In China, the concept of a performance bond is derived from the laws and regulations of bidding and governmental procurement. Its applications, however, have long been beyond that. They usually appear in any major cross-border commercial transactions contracts, and are particularly common in foreign trade, such as long-term supply contracts, general agency contracts, patent pool licensing contracts, and Sino-foreign co-operative project contracts. The privileged party (usually multinational companies with possession of products, technology, brand and other competitive edges) often tends to use the terms of a performance bond to ensure the successful fulfillment of contracts.
The terms of a typical performance bond often require the paying party of a performance bond to make a large amount of payment to the other party after signing a contract to ensure its fulfillment by the payer. If the payer breaches the contract, the payee can forfeit all or part of the payment to cover any losses incurred and demand the payer to pay up to any amount forfeited. If the payer has not breached the contract, the bond can eventually be used to settle the contract price, or refunded after the contract is completed.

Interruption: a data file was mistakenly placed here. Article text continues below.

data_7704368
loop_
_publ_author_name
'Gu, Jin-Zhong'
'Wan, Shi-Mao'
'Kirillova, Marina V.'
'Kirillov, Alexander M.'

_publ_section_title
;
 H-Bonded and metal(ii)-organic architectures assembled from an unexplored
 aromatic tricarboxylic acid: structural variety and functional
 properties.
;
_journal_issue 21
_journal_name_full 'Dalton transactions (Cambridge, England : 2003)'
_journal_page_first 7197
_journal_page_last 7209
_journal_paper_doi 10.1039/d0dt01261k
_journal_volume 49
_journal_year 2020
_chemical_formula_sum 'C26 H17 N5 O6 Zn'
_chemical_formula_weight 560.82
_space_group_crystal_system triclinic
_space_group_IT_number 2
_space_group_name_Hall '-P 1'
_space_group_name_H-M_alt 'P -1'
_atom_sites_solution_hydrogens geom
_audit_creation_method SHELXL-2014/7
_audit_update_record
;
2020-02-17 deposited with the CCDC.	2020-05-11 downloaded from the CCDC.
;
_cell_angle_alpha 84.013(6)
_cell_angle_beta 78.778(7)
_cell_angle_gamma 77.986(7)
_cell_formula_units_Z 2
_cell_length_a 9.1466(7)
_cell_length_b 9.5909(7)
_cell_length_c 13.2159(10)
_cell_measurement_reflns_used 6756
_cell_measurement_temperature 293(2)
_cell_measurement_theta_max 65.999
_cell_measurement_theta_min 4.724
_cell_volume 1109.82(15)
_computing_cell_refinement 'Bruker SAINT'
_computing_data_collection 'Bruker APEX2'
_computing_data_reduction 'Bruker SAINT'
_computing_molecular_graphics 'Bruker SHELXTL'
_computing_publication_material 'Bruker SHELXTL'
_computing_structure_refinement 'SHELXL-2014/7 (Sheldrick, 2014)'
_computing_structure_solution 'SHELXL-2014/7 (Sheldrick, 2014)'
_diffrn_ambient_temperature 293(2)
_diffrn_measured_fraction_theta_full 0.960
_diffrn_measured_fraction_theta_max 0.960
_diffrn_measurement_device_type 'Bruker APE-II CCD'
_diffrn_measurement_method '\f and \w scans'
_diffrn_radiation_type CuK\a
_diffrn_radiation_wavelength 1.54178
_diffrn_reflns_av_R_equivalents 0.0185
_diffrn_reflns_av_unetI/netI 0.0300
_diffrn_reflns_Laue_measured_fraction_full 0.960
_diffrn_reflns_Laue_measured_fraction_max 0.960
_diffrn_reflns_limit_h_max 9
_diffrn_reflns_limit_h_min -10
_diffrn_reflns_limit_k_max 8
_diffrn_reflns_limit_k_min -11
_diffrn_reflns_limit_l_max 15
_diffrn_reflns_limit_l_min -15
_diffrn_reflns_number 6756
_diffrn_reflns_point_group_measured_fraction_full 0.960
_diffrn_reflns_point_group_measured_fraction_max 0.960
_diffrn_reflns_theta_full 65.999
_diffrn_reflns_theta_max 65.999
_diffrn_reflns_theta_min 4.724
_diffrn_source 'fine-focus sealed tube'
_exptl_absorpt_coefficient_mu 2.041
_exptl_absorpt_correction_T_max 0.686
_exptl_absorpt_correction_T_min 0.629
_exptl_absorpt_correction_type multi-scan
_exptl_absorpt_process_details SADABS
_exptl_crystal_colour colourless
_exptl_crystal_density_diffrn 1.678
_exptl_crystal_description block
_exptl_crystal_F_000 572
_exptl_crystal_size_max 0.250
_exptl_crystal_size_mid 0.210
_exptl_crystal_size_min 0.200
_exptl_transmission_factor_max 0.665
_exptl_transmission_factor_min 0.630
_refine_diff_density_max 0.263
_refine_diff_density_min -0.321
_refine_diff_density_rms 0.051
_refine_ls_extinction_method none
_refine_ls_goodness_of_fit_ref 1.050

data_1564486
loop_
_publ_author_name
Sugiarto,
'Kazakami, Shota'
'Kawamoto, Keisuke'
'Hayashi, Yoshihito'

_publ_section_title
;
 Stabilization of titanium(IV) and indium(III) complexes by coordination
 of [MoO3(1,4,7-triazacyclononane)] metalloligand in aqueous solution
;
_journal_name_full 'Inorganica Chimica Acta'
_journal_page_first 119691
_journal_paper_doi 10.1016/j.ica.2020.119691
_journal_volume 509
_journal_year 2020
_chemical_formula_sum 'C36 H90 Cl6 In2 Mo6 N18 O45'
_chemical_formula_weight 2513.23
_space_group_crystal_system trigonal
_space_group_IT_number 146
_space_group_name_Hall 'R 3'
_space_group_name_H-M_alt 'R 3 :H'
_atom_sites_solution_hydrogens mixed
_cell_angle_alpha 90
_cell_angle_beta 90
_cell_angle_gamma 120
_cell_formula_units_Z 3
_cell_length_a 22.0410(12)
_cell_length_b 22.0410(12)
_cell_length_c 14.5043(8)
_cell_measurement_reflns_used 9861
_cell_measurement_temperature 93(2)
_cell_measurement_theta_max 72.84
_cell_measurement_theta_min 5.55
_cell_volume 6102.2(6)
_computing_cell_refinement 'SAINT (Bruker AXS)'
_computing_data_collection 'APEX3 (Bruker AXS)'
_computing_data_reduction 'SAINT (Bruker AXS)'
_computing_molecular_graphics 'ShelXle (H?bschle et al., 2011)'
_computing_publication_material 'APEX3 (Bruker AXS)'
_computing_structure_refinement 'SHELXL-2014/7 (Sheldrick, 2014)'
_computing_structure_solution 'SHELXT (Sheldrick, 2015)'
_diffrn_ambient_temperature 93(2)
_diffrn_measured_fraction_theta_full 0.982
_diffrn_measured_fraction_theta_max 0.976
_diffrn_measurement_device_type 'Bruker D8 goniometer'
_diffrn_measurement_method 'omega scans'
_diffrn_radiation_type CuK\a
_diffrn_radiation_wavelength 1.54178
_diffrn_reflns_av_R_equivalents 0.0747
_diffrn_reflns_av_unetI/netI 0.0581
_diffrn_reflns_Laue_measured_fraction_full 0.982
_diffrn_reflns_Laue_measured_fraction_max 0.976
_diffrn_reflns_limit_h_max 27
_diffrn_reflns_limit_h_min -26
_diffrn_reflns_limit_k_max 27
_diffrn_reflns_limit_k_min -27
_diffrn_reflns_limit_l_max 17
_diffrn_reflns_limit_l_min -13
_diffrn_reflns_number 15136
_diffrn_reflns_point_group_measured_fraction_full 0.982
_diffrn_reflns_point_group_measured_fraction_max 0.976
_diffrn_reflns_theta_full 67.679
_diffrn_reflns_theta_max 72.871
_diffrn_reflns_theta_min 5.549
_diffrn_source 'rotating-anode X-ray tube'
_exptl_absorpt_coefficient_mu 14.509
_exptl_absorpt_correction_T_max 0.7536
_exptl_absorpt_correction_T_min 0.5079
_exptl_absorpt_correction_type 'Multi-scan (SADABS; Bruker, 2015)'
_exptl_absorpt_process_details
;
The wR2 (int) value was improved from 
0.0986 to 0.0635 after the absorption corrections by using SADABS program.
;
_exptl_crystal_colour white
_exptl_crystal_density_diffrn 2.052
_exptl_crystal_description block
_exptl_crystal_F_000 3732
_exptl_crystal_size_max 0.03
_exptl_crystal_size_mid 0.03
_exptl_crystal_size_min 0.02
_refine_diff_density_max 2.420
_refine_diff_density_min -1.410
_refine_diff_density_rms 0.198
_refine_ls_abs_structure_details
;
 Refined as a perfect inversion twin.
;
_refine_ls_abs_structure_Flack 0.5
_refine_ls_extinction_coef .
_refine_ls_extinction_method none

Performance bonds often become the centre of disputes between concerned parties of a contract. The payee often directly follows the agreement templates drafted by its overseas affiliated companies in order to comply with the policies of the payee’s group or headquarters. These templates usually include terms of a huge amount of payment as a strong penalty and do not pass the Chinese judiciary test.
On the other hand, the payer is often overwhelmed by eagerness to win the contract and therefore will often not question such terms. If forfeiture of bond occurs later on, the payer often makes various excuses to demand a refund.
Origin of the performance bond